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Drug War Conspiracy... (Part 1)

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posted on May, 23 2007 @ 10:13 AM
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I am unsure where to post this, but this does deal with economic/political conspiracy... I wrote an email to Michael Savage, talk radio host, but the only email addy I could find was no longer valid. So I post it here:


Dear Michael,

I was listening to a rebroadcast of one of your shows with my four-year-old -- and as you might guess, with the four-year-old, I missed details through distraction. What I heard you to say was that there was some study (missed who did it) that related marijuana to some mental disorder and that it was a high probability that if I smoke it I will develop the problem. Along with having listened to what you have said in the past about marijuana, I might suspect that you are not as well educated on the subject as you think you are.

No reputable study has linked marijuana to violent behavior (users tend to be less violent than “sober” people). And, in fact, in all the thousands of studies that have been done over the last 50 years, none made note of issues with mental disorders in their marijuana-smoking test subjects (there have been studies specifically looking for mental disorders that show a higher percentage of users with overall signs of depression than in the population at large, but concluding that the drug is necessarily creating the problem, without considering the possibility that people with depression are more likely to treat it, is poor statistical analysis). If marijuana is so likely to cause mental issues, you would think the studies, some fair percentage of them, would note this issue somewhere in their observations.

So I have to think the report you are quoting is from the same faction that gave us Reefer Madness, which told the American public that smoking marijuana turned one criminally insane. This is the faction that saw hemp as a threat to petro-oil investments (containing excellent hydrocarbons, hemp oil can run cars (Henry Ford made a car that ran on hemp oil), make plastics, and all other functions that petro-oil fills), paper-forest investments (W.R. Hearst was heavily invested in paper forests and made up stories of horrors in his effort to rid himself of the threat of hemp), pharmaceutical investments, beer and spirit manufacturers, textile manufacturers (e.g., cotton), pesticide companies (hemp requires little or no pesticide to grow unlike cotton), and more recently, prison-industrial complex investors. Conceivably even diet supplement and health food manufacturers might fall into the faction (since hemp seed provides an optimal balance of Omega-3 and -6 oils, protein and other healthful phytochemicals and could be seen to threaten their investments).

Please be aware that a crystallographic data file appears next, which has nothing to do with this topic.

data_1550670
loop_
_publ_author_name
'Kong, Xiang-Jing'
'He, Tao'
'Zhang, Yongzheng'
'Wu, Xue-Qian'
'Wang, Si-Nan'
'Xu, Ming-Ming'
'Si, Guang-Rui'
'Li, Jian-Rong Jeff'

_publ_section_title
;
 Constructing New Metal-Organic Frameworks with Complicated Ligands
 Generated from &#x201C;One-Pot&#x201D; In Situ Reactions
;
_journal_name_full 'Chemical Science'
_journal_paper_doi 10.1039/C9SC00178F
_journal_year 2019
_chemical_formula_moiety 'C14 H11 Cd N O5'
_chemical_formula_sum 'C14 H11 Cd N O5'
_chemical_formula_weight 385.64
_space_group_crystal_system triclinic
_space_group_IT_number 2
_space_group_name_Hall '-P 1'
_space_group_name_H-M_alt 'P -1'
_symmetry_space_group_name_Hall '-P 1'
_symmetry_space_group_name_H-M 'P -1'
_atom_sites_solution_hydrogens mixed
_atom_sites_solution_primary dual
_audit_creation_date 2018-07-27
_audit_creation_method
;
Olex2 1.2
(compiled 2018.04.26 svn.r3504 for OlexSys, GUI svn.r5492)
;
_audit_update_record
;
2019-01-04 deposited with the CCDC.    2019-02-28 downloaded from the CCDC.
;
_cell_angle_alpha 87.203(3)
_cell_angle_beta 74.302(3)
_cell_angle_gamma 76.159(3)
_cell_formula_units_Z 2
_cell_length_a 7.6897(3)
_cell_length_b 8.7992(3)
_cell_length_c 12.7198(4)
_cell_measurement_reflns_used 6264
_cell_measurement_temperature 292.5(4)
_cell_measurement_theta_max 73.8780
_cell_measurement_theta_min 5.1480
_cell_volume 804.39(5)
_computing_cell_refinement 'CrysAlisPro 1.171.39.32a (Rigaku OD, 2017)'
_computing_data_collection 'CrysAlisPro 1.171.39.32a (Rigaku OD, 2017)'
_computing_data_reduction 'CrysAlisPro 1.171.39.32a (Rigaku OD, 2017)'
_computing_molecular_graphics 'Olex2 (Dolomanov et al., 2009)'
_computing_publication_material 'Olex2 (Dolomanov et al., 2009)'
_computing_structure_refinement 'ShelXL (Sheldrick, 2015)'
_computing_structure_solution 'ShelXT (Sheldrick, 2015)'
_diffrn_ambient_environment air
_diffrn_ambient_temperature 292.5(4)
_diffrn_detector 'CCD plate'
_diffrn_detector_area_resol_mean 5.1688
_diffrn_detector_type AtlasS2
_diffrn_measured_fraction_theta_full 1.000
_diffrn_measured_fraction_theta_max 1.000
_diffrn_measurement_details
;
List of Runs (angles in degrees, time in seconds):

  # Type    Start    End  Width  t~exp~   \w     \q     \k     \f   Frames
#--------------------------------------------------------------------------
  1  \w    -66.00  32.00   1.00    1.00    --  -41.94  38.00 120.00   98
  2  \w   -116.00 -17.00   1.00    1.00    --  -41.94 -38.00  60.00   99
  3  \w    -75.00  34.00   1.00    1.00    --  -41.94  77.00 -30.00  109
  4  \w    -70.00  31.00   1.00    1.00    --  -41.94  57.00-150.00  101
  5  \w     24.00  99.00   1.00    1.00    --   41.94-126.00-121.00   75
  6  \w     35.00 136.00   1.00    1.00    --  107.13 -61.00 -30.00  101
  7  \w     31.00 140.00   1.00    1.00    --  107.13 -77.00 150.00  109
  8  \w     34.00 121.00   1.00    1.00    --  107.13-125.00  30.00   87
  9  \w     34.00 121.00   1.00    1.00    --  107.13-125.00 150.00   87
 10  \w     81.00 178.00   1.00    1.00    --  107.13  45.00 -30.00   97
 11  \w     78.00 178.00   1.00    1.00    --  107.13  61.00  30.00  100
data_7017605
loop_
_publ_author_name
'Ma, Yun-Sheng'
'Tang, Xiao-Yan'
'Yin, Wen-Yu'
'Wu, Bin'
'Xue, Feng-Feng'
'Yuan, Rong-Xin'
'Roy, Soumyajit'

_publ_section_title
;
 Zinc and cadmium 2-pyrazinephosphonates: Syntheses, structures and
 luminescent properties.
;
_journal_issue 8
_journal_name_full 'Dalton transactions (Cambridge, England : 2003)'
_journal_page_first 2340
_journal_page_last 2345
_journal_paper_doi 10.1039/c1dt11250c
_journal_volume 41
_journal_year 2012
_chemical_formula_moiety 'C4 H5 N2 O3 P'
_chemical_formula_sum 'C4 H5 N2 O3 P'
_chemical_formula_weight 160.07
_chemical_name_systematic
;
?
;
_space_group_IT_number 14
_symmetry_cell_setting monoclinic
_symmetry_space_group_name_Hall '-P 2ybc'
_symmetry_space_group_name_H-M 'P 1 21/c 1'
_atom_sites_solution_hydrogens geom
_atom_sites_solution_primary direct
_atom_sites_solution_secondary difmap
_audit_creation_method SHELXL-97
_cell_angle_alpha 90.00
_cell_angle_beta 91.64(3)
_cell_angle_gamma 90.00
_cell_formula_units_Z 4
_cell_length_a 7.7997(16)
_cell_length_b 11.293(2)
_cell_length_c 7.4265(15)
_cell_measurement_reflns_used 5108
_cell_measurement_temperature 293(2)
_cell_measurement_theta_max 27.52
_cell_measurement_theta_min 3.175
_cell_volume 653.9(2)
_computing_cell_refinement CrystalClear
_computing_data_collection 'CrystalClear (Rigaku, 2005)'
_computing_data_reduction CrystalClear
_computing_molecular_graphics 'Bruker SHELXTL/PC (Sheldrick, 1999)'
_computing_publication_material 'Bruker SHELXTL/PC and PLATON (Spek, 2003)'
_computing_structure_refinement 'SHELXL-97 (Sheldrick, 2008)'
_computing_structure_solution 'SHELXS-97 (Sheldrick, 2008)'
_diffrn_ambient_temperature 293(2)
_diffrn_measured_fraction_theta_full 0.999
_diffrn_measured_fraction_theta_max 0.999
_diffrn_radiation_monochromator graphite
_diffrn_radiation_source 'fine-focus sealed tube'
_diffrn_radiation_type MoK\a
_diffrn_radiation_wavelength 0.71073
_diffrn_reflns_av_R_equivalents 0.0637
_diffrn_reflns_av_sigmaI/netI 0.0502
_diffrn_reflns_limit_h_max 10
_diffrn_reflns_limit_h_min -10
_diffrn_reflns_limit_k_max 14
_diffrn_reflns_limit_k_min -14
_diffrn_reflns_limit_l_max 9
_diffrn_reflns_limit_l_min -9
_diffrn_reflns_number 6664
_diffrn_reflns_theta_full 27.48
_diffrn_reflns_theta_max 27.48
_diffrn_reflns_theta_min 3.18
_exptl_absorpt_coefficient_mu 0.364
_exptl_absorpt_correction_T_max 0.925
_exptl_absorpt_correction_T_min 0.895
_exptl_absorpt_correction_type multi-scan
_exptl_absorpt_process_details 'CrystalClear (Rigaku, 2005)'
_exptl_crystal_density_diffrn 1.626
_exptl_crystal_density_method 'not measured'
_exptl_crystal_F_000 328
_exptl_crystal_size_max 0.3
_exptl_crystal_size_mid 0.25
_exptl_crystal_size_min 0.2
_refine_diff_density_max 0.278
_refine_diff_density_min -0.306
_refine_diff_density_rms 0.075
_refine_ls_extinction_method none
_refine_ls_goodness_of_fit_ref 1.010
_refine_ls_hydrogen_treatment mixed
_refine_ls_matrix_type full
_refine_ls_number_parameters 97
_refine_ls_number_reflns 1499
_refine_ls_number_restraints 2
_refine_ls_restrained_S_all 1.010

The faction also includes agencies of our government that use the black market created by the prohibitional laws to generate undocumented funds for their Black Ops.

The laws, in their prohibitionary nature, also create sanctioned excuses for the government to initiate, at no citizen’s request, invasions of privacy, and has suspended our right to hold our property until we have been proven in a court of law to have a debt owed (80% of people who have had property seized, on suspicion of drug involvement alone, are never charged with a crime).

Given the above, I might suspect that a lot of money is going into keeping marijuana illegal, and would include the money to issue a “study” engineered to misinform the public.

Meanwhile, reputable institutions worldwide are finding rather awesome benefits. Recently it has been discovered that, contrary to previous belief, the human brain is capable of building new neurons. Getting smarter, one must presume. Out of the University of Saskatchewan:

Most so-called drugs of abuse -- such as alcohol or coc aine -- inhibit the growth of new neurons, according to Xia Zhang, M.D., Ph.D., of the University of Saskatchewan.

"Only marijuana promotes neurogenesis," Dr. Zhang said. (Reported in the Journal of Clinical Investigation)

(...continued next post)



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posted on May, 23 2007 @ 10:14 AM
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For years the fact that smoking it does NOT deteriorate the lungs has been known. (See the Kaiser Permanente study - "Marijuana Use and Mortality" April 1997 American Journal of Public Health and a UCLA study in Volume 155 of the American Journal of Respiratory and Critical Care Medicine 1997.)

THC, the active ingredient in marijuana, has been shown to fight cancer in rats. The probability that the same is true in humans is quite high and the probability that the THC exacerbates cancer in humans is approaching nil. (CANADA: Pot Doesn't Cause Lung Cancer, Researcher Says: Toronto Star, 12 June 2001; New 126-Page Study, 'NTP Technical Report On The Toxicology And Carcinogenesis Studies Of 1-Trans-Delta-9-Tetrahydrocannabinol, CAS No. 1972-08-3, In F344/N Rats And B6C3F(1) Mice, Gavage Studies': February 1999 from AIDSNEWS.) This rather makes the Public “Service” Announcements about the threat of increased amounts of THC in “today’s marijuana” seem a bit disingenuous, eh?

The list of diseases that are seen to be treatable with marijuana, relieving symptoms or helping in prevention, currently includes:

• Stress
• Pain
• Depression
• Nausea
• Insomnia
• Anorexia
• Glaucoma
• Alzheimer’s